College Countdown: 90FM’s Top 90 of 1996, 38 and 37


38. Reel Big Fish, Turn the Radio Off

Good lord, just look at that hideous album cover. Turn the Radio Off is the sophomore effort for punk-ska band Reel Big Fish and their first after being signed to the Mojo Records label on the strength of their 1995 self-released debut, Everything Sucks. It was solidly successfully, thanks largely to the blip of a ska trend that persisted only long enough for the music-loving public to collective come to their senses, as if shaking off the effects of a overly strong lager. Most of the album actually consists of reworked and rerecorded versions of songs from their debut, although it was one of the entirely new compositions, “Sell Out,” that become the lead single and a modest hit on commercial radio. I have a feeling it was different track that inspired the most devotion among deejays at my broadcasting alma mater. While the band has gone through plenty of lineup changes, Reel Big Fish has persisted without a notable hiatus or break-up, including an album released just last year. Because, seriously, what else are these guys going to do besides keep coming up with new product to help justify spots on festival stages and tours where they play to overexcitable drunks?


37. Butthole Surfers, Electriclarryland

To this day, I find it mind-blowing that the Butthole Surfers logged a Top 40 hit. And it’s not like the song in question, “Pepper,” is some atypical stab at commercial success. It’s still pretty odd, with its spoken-sung lyrics listing unseemly individuals skirting death, slowed down guitar riff and the beginning and different sounds played backwards. It is a hell of a catchy riff on the chorus, though. Regardless, the success of the song seemed to catch everyone off-guard, and the label felt obligated to release an alternative album cover that obscured the band’s name and included far less aggressive art. The band’s crossover was complete enough that they could be the subject of an ace The Simpsons gag by the end of the year. Not that the band was all that likely to build on their taste of the music business high life, but the think possibility was further scuttled when they parted ways with their label after a planned follow-up, to be called After the Astronaut, was abandoned. They were also bogged down by a lawsuit against their formal label, the independent outfit Touch and Go. In fact, there was only one more new studio release from the Butthole Surfers, 2001’s Weird Revolution, even as the band has continued to tour and leader Gibby Haynes makes vague promises about another record every couple of years.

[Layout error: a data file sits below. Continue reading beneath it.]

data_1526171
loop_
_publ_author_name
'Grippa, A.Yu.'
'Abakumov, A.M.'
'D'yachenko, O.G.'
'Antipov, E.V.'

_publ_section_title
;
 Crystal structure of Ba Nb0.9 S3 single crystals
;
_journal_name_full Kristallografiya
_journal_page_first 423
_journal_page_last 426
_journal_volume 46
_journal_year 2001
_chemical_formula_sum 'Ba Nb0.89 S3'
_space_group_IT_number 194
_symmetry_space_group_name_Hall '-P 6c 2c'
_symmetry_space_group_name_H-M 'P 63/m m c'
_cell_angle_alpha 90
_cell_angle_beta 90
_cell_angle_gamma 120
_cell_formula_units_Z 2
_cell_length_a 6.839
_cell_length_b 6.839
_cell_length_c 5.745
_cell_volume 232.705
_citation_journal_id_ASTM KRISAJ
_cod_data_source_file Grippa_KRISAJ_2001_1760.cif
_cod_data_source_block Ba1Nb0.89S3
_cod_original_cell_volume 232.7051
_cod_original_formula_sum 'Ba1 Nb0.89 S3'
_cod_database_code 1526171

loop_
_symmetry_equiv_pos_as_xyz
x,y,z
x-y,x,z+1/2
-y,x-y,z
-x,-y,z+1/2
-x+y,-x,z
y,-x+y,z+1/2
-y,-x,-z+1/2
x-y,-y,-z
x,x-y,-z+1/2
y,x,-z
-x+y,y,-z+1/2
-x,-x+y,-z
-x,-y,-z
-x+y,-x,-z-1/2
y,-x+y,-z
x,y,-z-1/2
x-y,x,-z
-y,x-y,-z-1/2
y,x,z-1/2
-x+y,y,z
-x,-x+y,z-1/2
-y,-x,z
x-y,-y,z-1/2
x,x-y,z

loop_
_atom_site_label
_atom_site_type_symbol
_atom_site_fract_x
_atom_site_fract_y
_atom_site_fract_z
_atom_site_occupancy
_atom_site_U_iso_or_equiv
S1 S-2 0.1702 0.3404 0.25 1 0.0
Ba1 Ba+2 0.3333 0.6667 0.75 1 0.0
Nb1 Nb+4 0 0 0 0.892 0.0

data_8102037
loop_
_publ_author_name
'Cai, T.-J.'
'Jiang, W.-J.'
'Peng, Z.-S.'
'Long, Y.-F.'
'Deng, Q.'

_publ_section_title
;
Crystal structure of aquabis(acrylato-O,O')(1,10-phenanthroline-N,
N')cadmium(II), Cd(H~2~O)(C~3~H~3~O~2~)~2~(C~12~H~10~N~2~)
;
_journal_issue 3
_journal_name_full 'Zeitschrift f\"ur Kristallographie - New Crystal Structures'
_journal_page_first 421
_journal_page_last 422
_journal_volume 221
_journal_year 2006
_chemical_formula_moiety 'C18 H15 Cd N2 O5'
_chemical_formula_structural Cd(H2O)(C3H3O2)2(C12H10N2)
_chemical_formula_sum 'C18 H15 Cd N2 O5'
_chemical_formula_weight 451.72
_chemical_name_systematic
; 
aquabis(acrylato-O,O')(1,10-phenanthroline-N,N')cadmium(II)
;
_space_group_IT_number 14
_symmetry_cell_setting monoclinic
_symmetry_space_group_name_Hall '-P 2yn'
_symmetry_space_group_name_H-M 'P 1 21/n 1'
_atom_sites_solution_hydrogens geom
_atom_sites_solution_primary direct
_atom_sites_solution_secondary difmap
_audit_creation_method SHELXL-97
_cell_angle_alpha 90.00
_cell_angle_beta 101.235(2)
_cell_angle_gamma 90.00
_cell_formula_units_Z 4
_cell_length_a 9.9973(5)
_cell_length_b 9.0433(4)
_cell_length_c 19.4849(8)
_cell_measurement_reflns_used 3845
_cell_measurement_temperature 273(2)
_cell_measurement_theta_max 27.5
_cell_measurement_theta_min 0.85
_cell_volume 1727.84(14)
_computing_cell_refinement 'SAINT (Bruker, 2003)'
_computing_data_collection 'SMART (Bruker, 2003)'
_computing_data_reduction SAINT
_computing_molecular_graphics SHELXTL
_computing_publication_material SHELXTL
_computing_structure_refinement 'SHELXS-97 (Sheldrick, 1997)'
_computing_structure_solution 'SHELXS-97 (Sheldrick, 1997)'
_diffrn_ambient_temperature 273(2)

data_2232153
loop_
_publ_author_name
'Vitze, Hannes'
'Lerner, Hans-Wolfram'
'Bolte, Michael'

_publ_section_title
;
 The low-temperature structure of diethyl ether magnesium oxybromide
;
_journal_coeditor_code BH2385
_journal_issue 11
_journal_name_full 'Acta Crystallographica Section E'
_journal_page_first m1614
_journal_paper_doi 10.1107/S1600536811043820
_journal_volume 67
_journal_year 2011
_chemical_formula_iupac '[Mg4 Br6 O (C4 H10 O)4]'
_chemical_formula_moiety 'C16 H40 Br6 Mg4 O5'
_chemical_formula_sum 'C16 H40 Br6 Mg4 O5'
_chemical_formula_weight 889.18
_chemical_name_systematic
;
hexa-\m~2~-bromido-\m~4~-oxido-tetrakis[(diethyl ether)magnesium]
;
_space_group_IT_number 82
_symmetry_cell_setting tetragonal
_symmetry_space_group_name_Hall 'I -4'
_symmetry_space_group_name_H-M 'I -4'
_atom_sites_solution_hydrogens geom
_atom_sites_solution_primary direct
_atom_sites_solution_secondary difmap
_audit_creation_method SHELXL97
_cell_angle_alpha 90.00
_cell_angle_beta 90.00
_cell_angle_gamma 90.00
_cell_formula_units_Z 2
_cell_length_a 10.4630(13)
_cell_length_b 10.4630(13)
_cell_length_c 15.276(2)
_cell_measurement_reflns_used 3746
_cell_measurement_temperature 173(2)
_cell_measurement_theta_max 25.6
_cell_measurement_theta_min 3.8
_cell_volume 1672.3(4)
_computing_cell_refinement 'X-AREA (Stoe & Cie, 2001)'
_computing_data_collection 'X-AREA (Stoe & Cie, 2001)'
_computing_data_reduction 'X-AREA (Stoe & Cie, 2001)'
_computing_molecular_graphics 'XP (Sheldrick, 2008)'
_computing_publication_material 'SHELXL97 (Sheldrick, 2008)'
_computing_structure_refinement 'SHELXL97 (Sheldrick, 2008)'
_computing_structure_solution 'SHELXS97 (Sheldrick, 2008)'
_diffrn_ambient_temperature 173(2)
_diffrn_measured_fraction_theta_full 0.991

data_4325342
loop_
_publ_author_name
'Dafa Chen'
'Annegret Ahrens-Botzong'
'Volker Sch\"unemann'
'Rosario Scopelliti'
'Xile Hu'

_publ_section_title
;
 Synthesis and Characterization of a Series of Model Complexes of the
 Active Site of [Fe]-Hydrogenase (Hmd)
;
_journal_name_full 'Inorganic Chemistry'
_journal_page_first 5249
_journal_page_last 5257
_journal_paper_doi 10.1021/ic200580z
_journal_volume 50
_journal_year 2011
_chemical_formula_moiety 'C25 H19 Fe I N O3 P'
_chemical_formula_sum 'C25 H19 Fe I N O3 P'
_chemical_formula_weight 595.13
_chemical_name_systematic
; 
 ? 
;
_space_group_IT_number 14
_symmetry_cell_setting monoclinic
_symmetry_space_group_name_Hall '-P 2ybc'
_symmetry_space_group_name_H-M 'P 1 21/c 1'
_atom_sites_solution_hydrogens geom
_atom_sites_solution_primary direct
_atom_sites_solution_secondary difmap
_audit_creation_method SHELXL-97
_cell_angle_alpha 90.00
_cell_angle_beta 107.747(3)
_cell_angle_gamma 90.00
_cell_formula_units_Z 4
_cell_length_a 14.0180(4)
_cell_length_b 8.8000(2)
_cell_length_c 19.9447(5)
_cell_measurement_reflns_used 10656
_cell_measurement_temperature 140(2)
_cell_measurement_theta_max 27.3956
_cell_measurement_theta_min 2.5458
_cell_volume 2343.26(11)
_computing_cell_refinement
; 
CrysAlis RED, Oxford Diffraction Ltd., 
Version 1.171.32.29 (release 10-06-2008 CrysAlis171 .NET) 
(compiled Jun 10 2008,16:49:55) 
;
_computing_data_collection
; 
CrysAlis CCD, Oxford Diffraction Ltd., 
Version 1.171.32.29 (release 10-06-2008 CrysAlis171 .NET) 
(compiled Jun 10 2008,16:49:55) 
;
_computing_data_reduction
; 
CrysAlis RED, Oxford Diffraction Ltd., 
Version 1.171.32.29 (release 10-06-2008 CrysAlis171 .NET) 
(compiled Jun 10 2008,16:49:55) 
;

Previously…
An Introduction
–90 and 89: Antichrist Superstar and Three Snakes and One Charm
–88 and 87: No Code and Unplugged
–86 and 85: Greatest Hits Live and Gilded Stars and Zealous Hearts
–84 and 83: To the Faithful Departed and God’s Good Urges
–82 and 81: Billy Breathes and Sweet F.A.
–80 and 79: The Process and Test for Echo
–78 and 77: Supersexy Swingin’ Sounds and Breathe
–76 and 75: Bob Mould and Walking Wounded
–74 and 73: It’s Martini Time and Trainspotting soundtrack
–72 and 71: Aloha Via Satellite and Fever In Fever Out
–70 and 69: Hi My Name is Jonny and One Mississippi
–68 and 67: Everything Sucks and The Aeroplane Flies High
–66 and 65: First Band on the Moon and Razorblade Suitcase
–64 and 63: Comic Book Whore and Peachfuzz
–62 and 61: All Change and Rude Awakening
–60 and 59: 12 Golden Country Greats and Songs in the Key of X
–58 and 57: Brain Candy soundtrack and Pinkerton
–56 and 55: Sublime and Count the Days
–54 and 53: Wild Mood Swings and The Cult of Ray
–52 and 51: Bringing Down the Horse and Crash
–50 and 49: No Talking, Just Head and New Adventures in Hi-Fi
–48 and 47: Lay It Down and Pogue Mahone
–46 and 45: I’m with Stupid and XTORT
–44 and 43: Tango and …finally
–42 and 41: Good Weird Feeling and Mint 400
–40 and 39: Happy Nowhere and Not Fade Away (Remembering Buddy Holly)

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